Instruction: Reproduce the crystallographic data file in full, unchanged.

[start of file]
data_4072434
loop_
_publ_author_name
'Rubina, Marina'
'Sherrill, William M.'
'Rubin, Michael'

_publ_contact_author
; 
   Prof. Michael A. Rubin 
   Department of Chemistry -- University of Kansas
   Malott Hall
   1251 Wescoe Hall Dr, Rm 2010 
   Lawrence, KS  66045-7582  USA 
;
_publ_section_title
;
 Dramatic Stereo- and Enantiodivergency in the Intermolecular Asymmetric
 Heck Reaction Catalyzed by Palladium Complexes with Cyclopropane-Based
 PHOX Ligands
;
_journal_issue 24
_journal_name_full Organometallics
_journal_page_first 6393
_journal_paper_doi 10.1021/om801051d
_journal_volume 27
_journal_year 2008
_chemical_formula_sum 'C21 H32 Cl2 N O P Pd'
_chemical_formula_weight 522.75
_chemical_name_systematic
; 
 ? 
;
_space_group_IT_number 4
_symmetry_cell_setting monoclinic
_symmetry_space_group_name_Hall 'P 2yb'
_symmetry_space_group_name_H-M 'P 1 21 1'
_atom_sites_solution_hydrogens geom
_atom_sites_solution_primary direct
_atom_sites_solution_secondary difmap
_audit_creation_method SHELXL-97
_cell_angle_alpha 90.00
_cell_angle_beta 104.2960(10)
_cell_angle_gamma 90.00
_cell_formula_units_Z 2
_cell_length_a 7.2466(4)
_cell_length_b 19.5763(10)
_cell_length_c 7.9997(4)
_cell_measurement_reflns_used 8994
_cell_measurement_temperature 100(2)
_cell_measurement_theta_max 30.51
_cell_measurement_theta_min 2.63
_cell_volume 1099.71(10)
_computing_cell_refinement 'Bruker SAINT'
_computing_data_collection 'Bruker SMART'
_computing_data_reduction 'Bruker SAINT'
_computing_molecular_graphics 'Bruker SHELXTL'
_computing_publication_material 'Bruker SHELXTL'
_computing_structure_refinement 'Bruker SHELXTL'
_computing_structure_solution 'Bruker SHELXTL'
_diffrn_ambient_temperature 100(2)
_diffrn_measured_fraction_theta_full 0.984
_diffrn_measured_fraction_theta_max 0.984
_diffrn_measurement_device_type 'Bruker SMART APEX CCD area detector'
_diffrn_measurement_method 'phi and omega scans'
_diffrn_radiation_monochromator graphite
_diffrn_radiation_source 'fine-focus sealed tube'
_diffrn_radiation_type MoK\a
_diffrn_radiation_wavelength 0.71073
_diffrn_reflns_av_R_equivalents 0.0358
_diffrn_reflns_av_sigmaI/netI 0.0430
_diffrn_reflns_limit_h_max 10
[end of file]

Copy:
data_4072434
loop_
_publ_author_name
'Rubina, Marina'
'Sherrill, William M.'
'Rubin, Michael'

_publ_contact_author
; 
   Prof. Michael A. Rubin 
   Department of Chemistry -- University of Kansas
   Malott Hall
   1251 Wescoe Hall Dr, Rm 2010 
   Lawrence, KS  66045-7582  USA 
;
_publ_section_title
;
 Dramatic Stereo- and Enantiodivergency in the Intermolecular Asymmetric
 Heck Reaction Catalyzed by Palladium Complexes with Cyclopropane-Based
 PHOX Ligands
;
_journal_issue 24
_journal_name_full Organometallics
_journal_page_first 6393
_journal_paper_doi 10.1021/om801051d
_journal_volume 27
_journal_year 2008
_chemical_formula_sum 'C21 H32 Cl2 N O P Pd'
_chemical_formula_weight 522.75
_chemical_name_systematic
; 
 ? 
;
_space_group_IT_number 4
_symmetry_cell_setting monoclinic
_symmetry_space_group_name_Hall 'P 2yb'
_symmetry_space_group_name_H-M 'P 1 21 1'
_atom_sites_solution_hydrogens geom
_atom_sites_solution_primary direct
_atom_sites_solution_secondary difmap
_audit_creation_method SHELXL-97
_cell_angle_alpha 90.00
_cell_angle_beta 104.2960(10)
_cell_angle_gamma 90.00
_cell_formula_units_Z 2
_cell_length_a 7.2466(4)
_cell_length_b 19.5763(10)
_cell_length_c 7.9997(4)
_cell_measurement_reflns_used 8994
_cell_measurement_temperature 100(2)
_cell_measurement_theta_max 30.51
_cell_measurement_theta_min 2.63
_cell_volume 1099.71(10)
_computing_cell_refinement 'Bruker SAINT'
_computing_data_collection 'Bruker SMART'
_computing_data_reduction 'Bruker SAINT'
_computing_molecular_graphics 'Bruker SHELXTL'
_computing_publication_material 'Bruker SHELXTL'
_computing_structure_refinement 'Bruker SHELXTL'
_computing_structure_solution 'Bruker SHELXTL'
_diffrn_ambient_temperature 100(2)
_diffrn_measured_fraction_theta_full 0.984
_diffrn_measured_fraction_theta_max 0.984
_diffrn_measurement_device_type 'Bruker SMART APEX CCD area detector'
_diffrn_measurement_method 'phi and omega scans'
_diffrn_radiation_monochromator graphite
_diffrn_radiation_source 'fine-focus sealed tube'
_diffrn_radiation_type MoK\a
_diffrn_radiation_wavelength 0.71073
_diffrn_reflns_av_R_equivalents 0.0358
_diffrn_reflns_av_sigmaI/netI 0.0430
_diffrn_reflns_limit_h_max 10